normally equal.
I have a section in my book, The Athlete’s Way, which explores the
connection to VOR and muscle memory during REM sleep that I will write
about more in a future blog. On Page 54 I say, “It became clear to me that
creating a dreamlike default state of flow through sport is linked to VOR,
too. It is really like REM in reverse. This is my original hypothesis. My
father thinks it makes sense, but other scientists have yet to explore this
theory.” The new research from London this month offers exciting new
connections to VOR and peak performance.

Dr. Barry Seemungal, from the Department of Medicine at Imperial, said:


"Dizziness, which is the feeling that we are moving when in fact we are
still, is a common problem. I see a lot of patients who have suffered from
dizziness for a long time. Ballet dancers seem to be able to train
themselves not to get dizzy, so we wondered whether we could use the
same principles to help our patients."

The brain scans revealed differences between the groups in two parts of
the brain: an area in the cerebellum where sensory input from the
vestibular organs is processed and in the cerebral cortex, which is
responsible for the perception of dizziness.

"It's not useful for a ballet dancer to feel dizzy or off balance. Their brains
adapt over years of training to suppress that input. Consequently, the
signal going to the brain areas responsible for perception of dizziness in
the cerebral cortex is reduced, making dancers resistant to feeling dizzy.
If we can target that same brain area or monitor it in patients with chronic
dizziness, we can begin to understand how to treat them better."

"This shows that the sensation of spinning is separate from the reflexes
that make your eyes move back and forth," Dr. Seemungal said. "In many
clinics, it's common to only measure the reflexes, meaning that when
these tests come back normal the patient is told that there is nothing
wrong. But that's only half the story. You need to look at tests that assess
both reflex and sensation." In summary, dancers display vestibular
perceptuo-reflex dissociation with the neuronatomical correlate localized
to the vestibular cerebellum.

Visualizing Movements can Improve Muscle Memory

A July 2013 article titled, “The Cognitive Benefits of Movement Reduction:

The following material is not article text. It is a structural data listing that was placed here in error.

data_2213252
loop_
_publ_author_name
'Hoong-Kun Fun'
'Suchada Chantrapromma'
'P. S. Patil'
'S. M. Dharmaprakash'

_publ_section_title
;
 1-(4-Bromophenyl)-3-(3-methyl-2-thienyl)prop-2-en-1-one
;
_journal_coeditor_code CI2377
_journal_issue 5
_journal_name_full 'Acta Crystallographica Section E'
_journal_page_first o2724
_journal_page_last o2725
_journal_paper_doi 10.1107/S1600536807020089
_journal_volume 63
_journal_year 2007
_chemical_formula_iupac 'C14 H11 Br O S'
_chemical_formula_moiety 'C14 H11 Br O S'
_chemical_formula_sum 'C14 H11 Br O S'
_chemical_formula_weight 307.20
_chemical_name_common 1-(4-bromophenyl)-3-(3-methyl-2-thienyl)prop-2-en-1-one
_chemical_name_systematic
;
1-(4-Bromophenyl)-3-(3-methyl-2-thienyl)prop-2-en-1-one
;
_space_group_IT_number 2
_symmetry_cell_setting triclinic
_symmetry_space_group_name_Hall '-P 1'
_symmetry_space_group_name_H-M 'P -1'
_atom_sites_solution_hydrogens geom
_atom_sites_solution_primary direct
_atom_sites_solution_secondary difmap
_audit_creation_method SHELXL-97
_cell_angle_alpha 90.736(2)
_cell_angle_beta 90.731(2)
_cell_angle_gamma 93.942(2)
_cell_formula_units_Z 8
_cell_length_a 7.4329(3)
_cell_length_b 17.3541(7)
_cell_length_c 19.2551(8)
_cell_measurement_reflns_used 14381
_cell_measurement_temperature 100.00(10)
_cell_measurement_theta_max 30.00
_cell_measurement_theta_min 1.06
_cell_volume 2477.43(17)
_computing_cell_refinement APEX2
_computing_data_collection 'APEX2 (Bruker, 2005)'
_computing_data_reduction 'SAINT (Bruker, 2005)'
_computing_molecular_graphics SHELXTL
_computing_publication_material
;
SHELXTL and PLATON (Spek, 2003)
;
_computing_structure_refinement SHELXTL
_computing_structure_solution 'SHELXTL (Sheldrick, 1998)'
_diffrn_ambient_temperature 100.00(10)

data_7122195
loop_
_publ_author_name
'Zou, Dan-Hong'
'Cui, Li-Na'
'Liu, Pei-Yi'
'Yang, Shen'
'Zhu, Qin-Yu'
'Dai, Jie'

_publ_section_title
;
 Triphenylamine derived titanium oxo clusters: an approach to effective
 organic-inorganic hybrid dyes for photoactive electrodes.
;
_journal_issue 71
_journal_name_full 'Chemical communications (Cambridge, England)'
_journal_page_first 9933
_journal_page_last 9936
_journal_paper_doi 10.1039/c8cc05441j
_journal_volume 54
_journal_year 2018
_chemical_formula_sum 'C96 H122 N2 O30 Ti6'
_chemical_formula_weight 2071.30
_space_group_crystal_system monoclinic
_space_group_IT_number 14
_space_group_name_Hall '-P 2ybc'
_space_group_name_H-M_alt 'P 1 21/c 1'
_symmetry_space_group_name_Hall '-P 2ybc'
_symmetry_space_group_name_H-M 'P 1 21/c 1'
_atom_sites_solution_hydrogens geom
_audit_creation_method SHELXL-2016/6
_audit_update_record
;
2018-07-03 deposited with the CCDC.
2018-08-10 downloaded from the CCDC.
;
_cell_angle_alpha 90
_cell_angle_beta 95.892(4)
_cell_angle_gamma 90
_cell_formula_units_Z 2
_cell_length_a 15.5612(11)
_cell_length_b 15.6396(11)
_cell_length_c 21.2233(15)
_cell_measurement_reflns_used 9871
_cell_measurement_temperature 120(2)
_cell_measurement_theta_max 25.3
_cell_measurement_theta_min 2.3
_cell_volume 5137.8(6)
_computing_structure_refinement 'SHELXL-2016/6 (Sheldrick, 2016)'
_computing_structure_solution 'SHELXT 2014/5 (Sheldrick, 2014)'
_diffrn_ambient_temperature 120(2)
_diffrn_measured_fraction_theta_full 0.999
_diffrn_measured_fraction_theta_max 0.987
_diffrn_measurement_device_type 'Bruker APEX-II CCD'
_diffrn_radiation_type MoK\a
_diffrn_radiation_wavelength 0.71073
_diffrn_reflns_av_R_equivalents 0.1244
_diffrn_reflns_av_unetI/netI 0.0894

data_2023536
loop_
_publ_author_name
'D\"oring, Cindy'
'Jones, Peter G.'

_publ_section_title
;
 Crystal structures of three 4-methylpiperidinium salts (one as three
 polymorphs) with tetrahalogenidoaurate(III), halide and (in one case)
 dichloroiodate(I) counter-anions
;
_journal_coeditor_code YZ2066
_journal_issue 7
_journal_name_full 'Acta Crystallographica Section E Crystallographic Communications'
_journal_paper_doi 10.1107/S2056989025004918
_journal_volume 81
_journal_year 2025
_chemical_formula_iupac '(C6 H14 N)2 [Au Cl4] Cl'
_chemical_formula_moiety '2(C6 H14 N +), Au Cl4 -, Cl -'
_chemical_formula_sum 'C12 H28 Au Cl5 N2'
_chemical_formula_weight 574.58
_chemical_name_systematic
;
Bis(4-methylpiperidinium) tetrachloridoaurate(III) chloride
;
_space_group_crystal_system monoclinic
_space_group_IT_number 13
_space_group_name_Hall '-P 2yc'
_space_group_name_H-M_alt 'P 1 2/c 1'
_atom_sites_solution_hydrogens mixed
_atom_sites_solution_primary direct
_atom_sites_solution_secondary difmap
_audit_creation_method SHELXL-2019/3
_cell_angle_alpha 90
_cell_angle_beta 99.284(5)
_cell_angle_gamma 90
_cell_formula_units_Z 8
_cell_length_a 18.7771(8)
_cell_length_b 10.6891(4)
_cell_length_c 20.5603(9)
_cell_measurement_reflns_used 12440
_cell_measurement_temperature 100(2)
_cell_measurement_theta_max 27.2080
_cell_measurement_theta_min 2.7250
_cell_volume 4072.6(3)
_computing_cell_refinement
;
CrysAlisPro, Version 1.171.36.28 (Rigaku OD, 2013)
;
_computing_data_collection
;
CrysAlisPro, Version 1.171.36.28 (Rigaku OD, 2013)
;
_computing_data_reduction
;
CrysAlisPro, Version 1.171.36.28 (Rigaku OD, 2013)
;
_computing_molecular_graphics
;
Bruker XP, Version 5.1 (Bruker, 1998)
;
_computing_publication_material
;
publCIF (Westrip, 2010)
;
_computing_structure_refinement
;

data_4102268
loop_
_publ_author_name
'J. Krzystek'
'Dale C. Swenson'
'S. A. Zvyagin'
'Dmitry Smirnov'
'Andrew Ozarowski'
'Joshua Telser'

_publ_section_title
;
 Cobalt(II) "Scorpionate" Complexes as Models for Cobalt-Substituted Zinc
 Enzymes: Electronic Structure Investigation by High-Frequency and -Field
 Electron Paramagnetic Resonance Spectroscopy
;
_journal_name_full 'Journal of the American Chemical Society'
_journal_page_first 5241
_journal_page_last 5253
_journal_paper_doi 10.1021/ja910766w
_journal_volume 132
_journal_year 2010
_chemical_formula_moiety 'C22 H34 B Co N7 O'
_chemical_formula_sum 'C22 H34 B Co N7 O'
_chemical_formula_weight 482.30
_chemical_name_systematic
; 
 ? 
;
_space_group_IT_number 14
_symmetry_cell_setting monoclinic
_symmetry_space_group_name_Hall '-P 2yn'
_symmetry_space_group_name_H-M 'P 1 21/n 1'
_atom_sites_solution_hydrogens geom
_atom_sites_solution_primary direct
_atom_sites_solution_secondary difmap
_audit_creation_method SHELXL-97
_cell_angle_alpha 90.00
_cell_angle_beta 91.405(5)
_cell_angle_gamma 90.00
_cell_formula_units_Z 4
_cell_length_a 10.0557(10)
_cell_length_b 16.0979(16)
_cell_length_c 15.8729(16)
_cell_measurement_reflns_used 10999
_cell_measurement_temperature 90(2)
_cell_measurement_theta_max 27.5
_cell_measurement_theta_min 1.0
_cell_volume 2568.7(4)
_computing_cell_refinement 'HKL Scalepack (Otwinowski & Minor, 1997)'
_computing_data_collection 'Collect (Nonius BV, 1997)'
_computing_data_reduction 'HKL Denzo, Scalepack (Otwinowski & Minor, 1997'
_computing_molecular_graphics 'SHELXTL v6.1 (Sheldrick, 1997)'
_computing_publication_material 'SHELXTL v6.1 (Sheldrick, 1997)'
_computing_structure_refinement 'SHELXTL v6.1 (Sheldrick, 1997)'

Evidence From Dance Marking” found that dancers can improve the ability to
do complex moves by walking through them slowly and encoding the
movement with a cue through ‘marking’. Researcher Edward Warburton, a
former professional ballet dancer, and colleagues were interested in
exploring the "thinking behind the doing of dance."
The findings, published in Psychological Science, a journal of the
Association for Psychological Science, suggest that marking may
alleviate the conflict between the cognitive and physical aspects of dance
practice — allowing dancers to memorize and repeat steps more fluidly.
This creates what I call “superfluidity," which is the highest tier of ‘flow.’

Expert ballet dancers seem to glide effortlessly across the stage, but
learning the steps is both physically and mentally demanding. New
research suggests that dance marking—loosely practicing a routine by
"going through the motions"—may improve the quality of dance
performance by reducing the mental strain needed to perfect the
movements.

"It is widely assumed that the purpose of marking is to conserve energy,"


explains Warburton, professor of dance at the University of California,
Santa Cruz. "But elite-level dance is not only physically demanding, it's
cognitively demanding as well. Learning and rehearsing a dance piece
requires concentration on many aspects of the desired performance."
Marking essentially involves a run-through of the dance routine, but with a
focus on the routine itself, rather than making the perfect movements.

"When marking, the dancer often does not leave the floor, and may even
substitute hand gestures for movements," Warburton explains. "One
common example is using a finger rotation to represent a turn while not
actually turning the whole body."

To investigate how marking influences performance, the researchers


asked a group of talented dance students to learn two routines: they were
asked to practice one routine at performance speed and to practice the